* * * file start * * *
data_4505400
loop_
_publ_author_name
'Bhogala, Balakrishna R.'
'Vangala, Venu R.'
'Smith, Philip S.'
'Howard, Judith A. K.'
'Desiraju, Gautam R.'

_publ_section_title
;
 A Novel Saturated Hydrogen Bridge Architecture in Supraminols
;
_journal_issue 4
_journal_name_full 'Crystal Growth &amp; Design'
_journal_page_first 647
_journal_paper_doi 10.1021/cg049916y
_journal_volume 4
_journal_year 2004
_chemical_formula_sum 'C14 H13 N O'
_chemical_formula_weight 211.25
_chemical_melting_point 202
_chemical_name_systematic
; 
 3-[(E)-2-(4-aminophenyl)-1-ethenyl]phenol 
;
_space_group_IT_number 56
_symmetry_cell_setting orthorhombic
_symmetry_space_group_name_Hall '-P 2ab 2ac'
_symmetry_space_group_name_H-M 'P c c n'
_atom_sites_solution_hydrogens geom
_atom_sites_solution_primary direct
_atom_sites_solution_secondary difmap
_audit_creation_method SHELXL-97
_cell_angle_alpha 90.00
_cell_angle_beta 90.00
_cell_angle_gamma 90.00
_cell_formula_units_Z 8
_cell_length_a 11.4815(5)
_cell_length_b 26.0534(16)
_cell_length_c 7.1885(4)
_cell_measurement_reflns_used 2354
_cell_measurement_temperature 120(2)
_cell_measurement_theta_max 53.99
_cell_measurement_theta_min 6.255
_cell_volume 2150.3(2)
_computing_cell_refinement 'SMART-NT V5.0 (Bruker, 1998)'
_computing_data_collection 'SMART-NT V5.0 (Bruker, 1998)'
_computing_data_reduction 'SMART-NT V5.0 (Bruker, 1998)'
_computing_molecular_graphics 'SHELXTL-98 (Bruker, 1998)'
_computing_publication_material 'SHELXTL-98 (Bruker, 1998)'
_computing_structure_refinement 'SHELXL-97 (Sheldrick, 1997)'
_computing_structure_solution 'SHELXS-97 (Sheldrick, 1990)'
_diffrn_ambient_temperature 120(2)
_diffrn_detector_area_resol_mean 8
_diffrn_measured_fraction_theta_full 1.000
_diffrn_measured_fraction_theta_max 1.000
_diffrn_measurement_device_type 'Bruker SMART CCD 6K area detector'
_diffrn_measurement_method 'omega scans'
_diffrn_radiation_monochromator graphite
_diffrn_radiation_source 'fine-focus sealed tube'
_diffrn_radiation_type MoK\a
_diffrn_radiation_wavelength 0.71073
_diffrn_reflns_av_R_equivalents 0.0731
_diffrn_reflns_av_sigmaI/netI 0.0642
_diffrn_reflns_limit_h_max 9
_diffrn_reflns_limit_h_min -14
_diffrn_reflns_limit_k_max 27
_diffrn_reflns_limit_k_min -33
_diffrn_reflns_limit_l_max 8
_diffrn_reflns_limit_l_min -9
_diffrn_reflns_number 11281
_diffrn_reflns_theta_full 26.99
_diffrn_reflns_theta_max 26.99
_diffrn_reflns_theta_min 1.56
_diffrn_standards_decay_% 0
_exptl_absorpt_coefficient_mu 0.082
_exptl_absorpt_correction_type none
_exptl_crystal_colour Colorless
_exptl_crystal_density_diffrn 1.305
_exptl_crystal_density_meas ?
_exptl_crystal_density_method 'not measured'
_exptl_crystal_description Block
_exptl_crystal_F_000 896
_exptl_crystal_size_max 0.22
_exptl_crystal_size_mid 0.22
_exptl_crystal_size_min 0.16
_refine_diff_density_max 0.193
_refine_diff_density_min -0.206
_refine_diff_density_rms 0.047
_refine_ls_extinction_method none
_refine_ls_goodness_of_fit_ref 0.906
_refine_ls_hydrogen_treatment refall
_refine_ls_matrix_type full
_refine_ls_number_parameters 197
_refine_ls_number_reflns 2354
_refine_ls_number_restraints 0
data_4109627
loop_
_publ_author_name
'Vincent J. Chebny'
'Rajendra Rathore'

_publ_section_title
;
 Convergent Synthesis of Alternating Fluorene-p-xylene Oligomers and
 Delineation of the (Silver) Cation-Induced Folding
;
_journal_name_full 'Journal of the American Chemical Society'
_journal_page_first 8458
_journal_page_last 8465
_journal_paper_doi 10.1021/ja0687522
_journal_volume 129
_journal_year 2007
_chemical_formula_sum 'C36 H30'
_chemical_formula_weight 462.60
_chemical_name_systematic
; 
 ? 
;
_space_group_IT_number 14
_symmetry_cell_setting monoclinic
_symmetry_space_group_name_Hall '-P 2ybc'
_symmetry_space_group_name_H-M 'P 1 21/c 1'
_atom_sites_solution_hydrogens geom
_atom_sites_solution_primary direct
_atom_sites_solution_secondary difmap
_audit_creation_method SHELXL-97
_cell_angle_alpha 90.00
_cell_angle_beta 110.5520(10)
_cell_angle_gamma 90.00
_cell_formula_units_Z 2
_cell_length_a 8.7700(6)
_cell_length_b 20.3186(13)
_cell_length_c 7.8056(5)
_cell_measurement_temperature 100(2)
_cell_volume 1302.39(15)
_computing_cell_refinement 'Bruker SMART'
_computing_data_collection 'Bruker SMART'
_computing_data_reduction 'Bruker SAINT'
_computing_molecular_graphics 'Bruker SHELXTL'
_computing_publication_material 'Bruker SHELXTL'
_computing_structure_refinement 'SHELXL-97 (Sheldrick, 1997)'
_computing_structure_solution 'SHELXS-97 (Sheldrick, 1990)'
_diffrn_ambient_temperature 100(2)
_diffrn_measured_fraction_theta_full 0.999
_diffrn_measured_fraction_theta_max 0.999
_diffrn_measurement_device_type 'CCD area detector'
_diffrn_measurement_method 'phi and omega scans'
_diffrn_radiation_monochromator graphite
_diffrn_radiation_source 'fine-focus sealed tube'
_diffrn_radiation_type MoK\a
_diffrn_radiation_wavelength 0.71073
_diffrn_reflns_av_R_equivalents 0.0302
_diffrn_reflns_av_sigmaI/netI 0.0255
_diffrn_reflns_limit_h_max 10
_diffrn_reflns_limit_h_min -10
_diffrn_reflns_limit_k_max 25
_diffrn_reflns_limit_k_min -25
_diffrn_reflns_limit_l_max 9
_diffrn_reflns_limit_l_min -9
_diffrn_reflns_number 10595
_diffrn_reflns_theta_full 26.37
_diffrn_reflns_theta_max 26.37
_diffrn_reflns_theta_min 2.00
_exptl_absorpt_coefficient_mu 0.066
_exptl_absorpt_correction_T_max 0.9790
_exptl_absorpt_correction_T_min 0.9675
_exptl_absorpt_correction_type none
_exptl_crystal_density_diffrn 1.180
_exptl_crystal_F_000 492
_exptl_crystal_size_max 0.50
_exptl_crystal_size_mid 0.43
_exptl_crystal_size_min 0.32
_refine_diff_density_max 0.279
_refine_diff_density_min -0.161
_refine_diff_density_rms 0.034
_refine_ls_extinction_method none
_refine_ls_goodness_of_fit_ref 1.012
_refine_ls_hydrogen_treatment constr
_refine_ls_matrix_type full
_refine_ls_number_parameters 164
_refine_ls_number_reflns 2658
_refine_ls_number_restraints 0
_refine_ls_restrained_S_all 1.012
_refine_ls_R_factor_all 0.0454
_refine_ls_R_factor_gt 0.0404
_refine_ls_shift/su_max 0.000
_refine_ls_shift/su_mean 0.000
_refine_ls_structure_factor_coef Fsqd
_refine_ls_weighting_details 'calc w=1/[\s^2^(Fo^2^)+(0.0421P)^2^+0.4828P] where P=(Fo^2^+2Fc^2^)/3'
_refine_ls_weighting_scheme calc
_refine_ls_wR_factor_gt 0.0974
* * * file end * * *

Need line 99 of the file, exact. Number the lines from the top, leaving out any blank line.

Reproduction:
_publ_author_name